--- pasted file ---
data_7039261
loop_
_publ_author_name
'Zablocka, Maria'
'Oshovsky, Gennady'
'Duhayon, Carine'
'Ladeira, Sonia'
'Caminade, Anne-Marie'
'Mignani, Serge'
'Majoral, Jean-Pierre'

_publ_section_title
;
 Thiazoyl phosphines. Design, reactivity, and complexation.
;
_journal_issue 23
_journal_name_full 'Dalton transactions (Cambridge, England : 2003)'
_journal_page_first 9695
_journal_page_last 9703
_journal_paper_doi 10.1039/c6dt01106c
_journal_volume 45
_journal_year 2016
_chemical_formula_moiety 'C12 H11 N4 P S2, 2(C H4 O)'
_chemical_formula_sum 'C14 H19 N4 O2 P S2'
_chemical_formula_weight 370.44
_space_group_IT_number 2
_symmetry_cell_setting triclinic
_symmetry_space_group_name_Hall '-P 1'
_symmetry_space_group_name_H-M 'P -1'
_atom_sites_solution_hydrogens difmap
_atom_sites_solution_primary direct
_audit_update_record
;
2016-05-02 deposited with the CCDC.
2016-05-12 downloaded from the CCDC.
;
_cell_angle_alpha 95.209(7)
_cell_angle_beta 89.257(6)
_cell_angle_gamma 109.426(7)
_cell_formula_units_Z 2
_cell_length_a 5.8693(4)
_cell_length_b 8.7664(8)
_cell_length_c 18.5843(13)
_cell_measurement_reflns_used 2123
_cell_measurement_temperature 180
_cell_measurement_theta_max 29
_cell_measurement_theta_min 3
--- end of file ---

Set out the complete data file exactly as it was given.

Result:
data_7039261
loop_
_publ_author_name
'Zablocka, Maria'
'Oshovsky, Gennady'
'Duhayon, Carine'
'Ladeira, Sonia'
'Caminade, Anne-Marie'
'Mignani, Serge'
'Majoral, Jean-Pierre'

_publ_section_title
;
 Thiazoyl phosphines. Design, reactivity, and complexation.
;
_journal_issue 23
_journal_name_full 'Dalton transactions (Cambridge, England : 2003)'
_journal_page_first 9695
_journal_page_last 9703
_journal_paper_doi 10.1039/c6dt01106c
_journal_volume 45
_journal_year 2016
_chemical_formula_moiety 'C12 H11 N4 P S2, 2(C H4 O)'
_chemical_formula_sum 'C14 H19 N4 O2 P S2'
_chemical_formula_weight 370.44
_space_group_IT_number 2
_symmetry_cell_setting triclinic
_symmetry_space_group_name_Hall '-P 1'
_symmetry_space_group_name_H-M 'P -1'
_atom_sites_solution_hydrogens difmap
_atom_sites_solution_primary direct
_audit_update_record
;
2016-05-02 deposited with the CCDC.
2016-05-12 downloaded from the CCDC.
;
_cell_angle_alpha 95.209(7)
_cell_angle_beta 89.257(6)
_cell_angle_gamma 109.426(7)
_cell_formula_units_Z 2
_cell_length_a 5.8693(4)
_cell_length_b 8.7664(8)
_cell_length_c 18.5843(13)
_cell_measurement_reflns_used 2123
_cell_measurement_temperature 180
_cell_measurement_theta_max 29
_cell_measurement_theta_min 3